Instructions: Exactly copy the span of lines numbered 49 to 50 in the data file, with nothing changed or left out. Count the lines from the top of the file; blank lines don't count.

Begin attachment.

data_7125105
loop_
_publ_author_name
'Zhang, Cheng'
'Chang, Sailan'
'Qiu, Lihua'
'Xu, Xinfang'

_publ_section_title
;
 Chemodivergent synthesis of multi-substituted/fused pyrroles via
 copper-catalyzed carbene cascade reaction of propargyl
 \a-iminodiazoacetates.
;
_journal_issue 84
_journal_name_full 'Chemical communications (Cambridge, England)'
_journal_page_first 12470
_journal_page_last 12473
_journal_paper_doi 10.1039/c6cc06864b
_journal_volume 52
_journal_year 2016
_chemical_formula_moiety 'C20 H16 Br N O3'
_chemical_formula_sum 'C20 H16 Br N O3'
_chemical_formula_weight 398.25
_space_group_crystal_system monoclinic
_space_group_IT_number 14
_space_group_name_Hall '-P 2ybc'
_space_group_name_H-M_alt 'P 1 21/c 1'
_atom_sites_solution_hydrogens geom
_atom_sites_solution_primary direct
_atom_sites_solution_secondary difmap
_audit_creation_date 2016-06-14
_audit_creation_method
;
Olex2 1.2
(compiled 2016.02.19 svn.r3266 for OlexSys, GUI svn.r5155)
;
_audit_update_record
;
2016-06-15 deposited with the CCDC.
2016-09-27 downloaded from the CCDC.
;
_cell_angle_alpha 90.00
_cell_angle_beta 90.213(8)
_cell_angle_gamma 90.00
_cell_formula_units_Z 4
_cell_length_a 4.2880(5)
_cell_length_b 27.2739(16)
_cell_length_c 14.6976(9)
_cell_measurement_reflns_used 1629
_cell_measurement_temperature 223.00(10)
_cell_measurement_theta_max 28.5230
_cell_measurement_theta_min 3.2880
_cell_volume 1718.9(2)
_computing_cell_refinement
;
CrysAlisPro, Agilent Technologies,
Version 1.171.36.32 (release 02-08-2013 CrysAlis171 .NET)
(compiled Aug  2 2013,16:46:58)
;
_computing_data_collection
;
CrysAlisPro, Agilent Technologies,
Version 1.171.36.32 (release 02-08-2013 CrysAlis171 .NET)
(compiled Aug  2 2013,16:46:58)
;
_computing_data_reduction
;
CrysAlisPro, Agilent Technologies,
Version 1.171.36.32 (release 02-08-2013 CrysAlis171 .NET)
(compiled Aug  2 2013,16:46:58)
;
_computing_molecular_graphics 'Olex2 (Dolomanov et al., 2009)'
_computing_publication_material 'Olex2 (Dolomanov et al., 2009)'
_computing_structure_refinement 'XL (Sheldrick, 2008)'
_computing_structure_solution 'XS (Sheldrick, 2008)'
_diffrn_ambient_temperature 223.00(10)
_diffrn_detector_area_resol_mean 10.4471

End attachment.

_cell_measurement_reflns_used 1629
_cell_measurement_temperature 223.00(10)